Kathleen Turner won the 1986 award for Best Actress from the U.S. National Board of Review of Motion Pictures.[10] The film ranked number 17 on Entertainment Weekly's list of "50 Best High School Movies".[11]

This film appeared on Siskel and Ebert's best of 1986 lists.[12]

American Film Institute lists

Musical adaptation[edit]

The film was adapted by Leichtling and Sarner into a full-length musical theater production which opened in London's West End theatre district in 2001. Despite receiving solid reviews[15] and a several million pound advance, 9/11 forced the show to close early.


  1. ^ "PEGGY SUE GOT MARRIED (15)". British Board of Film Classification. September 29, 1986. Retrieved January 29, 2015.
  2. ^ Jim Catalano (1995). "Interview: Marshall Crenshaw". Retrieved June 2, 2011.
  3. ^ IS 'PEGGY SUE' NEAR THE ALTAR WITH COPPOLA?: FILM CLIPS London, Michael. Los Angeles Times 28 Nov 1984: h1.
  4. ^ Watch What Happens Live with Andy Cohen (November 12, 2019). After Show: Kathleen Turner Turned Down This Sharon Stone Role. Retrieved November 14, 2019.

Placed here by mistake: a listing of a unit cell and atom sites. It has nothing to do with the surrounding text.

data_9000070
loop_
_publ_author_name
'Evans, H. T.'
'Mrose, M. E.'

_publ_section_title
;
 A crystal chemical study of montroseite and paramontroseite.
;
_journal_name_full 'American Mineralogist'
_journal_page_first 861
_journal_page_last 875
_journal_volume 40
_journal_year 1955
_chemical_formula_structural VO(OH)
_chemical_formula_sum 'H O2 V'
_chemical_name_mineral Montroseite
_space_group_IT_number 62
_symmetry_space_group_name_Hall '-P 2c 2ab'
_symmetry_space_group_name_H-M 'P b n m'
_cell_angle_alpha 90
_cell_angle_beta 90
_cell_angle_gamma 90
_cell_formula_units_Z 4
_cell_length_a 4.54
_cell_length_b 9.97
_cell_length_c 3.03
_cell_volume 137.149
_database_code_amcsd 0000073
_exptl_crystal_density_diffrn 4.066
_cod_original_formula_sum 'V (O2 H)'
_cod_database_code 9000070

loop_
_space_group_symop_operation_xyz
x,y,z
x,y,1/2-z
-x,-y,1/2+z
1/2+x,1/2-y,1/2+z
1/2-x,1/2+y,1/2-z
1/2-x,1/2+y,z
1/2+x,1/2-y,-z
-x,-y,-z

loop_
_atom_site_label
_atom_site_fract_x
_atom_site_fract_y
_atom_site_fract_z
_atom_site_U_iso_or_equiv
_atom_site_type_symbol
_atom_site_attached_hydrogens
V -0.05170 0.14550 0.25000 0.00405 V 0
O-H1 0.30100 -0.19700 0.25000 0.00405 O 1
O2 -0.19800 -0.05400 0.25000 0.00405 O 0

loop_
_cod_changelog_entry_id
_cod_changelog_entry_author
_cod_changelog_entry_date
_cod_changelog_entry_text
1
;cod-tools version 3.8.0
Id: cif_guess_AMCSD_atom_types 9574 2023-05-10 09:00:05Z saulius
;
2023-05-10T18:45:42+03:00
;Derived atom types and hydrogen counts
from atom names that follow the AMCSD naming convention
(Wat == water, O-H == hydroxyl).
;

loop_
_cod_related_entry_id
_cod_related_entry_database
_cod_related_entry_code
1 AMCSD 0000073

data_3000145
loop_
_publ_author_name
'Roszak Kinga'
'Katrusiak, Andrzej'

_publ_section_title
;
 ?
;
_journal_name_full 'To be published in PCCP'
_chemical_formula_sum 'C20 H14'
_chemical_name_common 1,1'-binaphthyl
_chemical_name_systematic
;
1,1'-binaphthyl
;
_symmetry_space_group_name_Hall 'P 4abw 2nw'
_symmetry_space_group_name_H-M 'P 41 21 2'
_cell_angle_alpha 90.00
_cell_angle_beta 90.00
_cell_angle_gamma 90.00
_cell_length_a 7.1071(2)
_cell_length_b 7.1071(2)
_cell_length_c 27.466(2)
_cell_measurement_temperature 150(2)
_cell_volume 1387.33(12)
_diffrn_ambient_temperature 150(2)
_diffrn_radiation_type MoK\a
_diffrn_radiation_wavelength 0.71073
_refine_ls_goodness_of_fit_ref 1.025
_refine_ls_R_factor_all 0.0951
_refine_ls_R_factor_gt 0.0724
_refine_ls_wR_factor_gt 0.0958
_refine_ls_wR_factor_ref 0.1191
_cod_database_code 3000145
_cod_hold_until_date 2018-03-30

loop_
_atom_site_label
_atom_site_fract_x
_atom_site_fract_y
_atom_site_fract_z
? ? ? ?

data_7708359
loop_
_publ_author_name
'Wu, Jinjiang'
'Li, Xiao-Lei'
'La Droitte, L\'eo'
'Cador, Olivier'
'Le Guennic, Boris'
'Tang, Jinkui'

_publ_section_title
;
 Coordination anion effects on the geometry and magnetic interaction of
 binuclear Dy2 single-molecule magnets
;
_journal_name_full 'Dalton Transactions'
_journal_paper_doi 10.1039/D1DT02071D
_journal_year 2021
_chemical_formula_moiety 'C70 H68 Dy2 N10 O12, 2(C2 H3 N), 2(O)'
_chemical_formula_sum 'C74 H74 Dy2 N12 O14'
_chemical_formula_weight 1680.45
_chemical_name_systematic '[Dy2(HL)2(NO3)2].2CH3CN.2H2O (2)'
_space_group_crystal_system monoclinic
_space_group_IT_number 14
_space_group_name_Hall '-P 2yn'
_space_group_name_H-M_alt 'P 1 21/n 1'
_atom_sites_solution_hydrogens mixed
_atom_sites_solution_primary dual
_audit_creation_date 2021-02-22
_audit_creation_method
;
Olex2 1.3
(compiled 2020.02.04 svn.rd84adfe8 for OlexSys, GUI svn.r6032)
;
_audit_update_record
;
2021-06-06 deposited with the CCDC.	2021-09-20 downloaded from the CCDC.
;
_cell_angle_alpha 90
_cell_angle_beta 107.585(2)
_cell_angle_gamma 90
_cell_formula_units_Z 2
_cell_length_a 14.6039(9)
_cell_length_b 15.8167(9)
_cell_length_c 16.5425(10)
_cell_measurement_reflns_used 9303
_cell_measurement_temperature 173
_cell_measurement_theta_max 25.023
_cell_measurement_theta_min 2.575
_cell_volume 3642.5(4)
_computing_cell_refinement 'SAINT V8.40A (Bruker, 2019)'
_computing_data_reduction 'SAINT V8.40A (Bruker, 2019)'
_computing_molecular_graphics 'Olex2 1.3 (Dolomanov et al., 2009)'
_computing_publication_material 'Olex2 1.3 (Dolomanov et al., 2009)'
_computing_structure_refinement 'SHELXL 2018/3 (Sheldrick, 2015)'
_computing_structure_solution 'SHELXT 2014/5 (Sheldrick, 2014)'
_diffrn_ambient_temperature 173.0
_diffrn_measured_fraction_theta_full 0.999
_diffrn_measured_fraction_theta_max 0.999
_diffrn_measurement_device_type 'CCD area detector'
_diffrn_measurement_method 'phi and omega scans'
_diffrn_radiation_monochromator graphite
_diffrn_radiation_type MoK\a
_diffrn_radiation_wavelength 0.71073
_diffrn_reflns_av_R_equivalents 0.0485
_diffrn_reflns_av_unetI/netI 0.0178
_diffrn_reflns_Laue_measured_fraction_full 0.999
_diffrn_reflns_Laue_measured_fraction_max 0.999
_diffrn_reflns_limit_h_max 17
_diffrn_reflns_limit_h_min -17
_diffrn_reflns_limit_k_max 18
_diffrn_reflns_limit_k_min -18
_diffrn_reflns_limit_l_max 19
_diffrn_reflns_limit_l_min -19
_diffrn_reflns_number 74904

5. ^ Katherine Thomson (March 28, 2008). "Nicolas Cage Sues Kathleen Turner over Dog-napping Tale". Huffington Post. Retrieved August 10, 2018.
  6. ^ Katherine Thomson (March 28, 2008). "Nicolas Cage Sues Kathleen Turner over Dog-napping Tale". Huffington Post. Retrieved August 10, 2018.
  7. ^ SkyNews (April 4, 2008). "Kathleen Turner Apologizes to Nicolas Cage Over Dog Theft Allegation". Fox News. Retrieved August 10, 2018.
  8. ^ David Marchese (August 7, 2018). "In Conversation: Kathleen Turner". Retrieved August 9, 2018.
  9. ^ "''Peggy Sue Got Married'' at Box Office Mojo". December 30, 1986. Retrieved May 20, 2011.
  10. ^ "1986 Award Winners". National Board of Review of Motion Pictures. 2016. Retrieved October 31, 2016.
  11. ^ "Entertainment Weekly's 50 Best High School Movies". Archived from the original on September 5, 2008. Retrieved May 20, 2011.
  12. ^ "Siskel and Ebert Top Ten Lists (1969-1998)". May 3, 2012. Retrieved May 14, 2014.
  13. ^ "AFI's 100 Years ... 100 Laughs Nominees" (PDF). Retrieved May 14, 2014.
  14. ^ American Film Institute. "AFI's 10 Top 10 Ballot" (PDF). Retrieved May 14, 2014.
  15. ^ "Peggy Sue Got Married - the Musical, a CurtainUp review". Retrieved May 20, 2011.

External links[edit]